[Vienna]: Eigentum des Komponisten [=self-published] [PN AB4], [December 1922]. Folio. Full dark green cloth with upper wrapper laid down to upper board, spine with titling gilt.v1f. (title), 1f. (dedication in facsimile of Berg's handwriting: "Alma Maria Mahler zugeeignet"), 5 ("Szenarium" [table of contents]), [i] (list of orchestral instruments), [i] (cast list), 8 (instructions for performing the Sprechstimme), -231 (music), [i] (printer's note: "Gestochen und gedruckt von der Waldheim-Eberle A.G. Wien") pp. Printed photographically from engraved plates. Plate numbers flush with outer edge on pages with footnotes or ossias; shortened to "B4" on p. 182.
With "Universal-Edition A.G. Wien... Leipzig U.E. Nr. 7382" overpaste to title and upper wrapper.
Binding slightly rubbed and bumped; upper wrapper slightly worn, stained and creased; lower wrapper lacking. Minor wear and soiling throughout; corners of first and last leaves slightly turned; final leaves dampstained at lower outer portion.
Quite a good copy overall.
Rare. First Edition, first issue. The overpastes by Universal-Edition were most probably added in April 1923, when the publisher acquired the rights and Berg ordered the printer, Waldheim-Eberle, to transfer all remaining copies to Universal. The first issue by Universal, using the same plates but with new plate number U.E. 7382 and new title, was released in 1926.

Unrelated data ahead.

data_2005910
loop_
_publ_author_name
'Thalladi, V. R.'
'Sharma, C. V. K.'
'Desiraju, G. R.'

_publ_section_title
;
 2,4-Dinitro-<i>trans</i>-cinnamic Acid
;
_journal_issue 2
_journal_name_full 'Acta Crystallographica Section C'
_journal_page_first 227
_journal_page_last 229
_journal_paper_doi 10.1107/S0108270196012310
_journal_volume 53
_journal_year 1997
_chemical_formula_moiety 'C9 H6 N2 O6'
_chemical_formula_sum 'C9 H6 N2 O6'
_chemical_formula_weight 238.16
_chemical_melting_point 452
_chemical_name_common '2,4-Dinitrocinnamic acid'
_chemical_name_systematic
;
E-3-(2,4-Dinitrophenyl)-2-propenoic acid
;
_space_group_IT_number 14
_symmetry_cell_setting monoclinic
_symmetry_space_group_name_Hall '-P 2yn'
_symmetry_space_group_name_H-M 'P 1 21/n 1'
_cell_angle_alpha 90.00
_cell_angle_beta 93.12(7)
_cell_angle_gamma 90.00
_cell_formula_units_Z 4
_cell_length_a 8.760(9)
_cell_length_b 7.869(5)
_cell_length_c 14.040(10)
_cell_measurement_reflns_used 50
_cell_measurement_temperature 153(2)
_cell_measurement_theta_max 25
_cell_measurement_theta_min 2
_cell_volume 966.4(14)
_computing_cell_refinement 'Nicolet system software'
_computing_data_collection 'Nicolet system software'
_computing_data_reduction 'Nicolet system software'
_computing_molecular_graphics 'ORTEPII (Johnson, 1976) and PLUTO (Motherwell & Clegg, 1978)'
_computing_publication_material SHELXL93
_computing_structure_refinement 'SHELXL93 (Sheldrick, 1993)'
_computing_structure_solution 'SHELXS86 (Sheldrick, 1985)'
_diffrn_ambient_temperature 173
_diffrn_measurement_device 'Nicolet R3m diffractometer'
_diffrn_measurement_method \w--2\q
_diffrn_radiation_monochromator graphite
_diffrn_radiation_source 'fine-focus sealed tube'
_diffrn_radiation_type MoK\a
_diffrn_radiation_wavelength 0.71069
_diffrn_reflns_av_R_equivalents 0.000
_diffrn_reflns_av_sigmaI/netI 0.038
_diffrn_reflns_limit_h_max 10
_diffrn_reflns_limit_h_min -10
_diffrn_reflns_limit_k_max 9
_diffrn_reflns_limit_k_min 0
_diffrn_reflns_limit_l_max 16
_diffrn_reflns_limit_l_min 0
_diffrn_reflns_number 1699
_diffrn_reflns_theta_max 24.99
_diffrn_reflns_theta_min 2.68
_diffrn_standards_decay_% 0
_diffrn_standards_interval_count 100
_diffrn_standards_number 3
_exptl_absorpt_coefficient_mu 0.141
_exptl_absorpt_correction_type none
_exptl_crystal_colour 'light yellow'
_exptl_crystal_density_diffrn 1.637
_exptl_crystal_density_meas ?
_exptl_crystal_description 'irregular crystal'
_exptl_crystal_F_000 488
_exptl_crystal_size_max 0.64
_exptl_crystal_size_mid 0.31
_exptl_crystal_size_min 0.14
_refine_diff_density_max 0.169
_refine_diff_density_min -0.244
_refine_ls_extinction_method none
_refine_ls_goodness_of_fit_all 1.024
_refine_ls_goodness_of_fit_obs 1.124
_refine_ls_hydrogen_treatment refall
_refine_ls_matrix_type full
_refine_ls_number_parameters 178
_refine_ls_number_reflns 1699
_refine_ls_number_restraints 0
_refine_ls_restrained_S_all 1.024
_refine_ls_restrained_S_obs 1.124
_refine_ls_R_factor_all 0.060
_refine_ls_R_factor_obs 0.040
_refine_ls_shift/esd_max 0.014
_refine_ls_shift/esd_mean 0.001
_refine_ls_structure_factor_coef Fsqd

The arranger of the edition, Fritz Heinrich Klein (1892-1977), was a student of Berg. The publication of the piano-vocal score was made possible by the financial support of Alma Mahler; hence, the dedication.
Georg Büchner's (1813-1837) fragmentary drama Woyzeck was written in 1836, but it remained unpublished until 1879 and did not see the stage before Max Reinhardt produced it in Munich in 1913. Its Viennese premiere, in 1914, prompted Berg to compose his opera—the first atonal opera in history and arguably the most successful one to this day.
"Wozzeck was an epoch-making work that broke new ground musically, emotionally and dramatically. If Büchner's play was discovered and first performed at a time when its techniques and concerns seemed strikingly contemporary, it also appeared at a moment when its extreme states were peculiarly suited to Berg’s musical language – an atonal language that, constantly hovering on the edge of tonal confirmation, becomes a perfect musical metaphor for the emotional and mental state of the opera's chief protagonist. The world that the opera presents is a projection of the tortured mind of Wozzeck himself: a world without normality or humanity and peopled by grotesques, a haunted world of strange, hallucinatory voices and visions and of natural phenomena indifferent to the human tragedy being played out." Douglas Jarman in Grove Music Online. Item #24662
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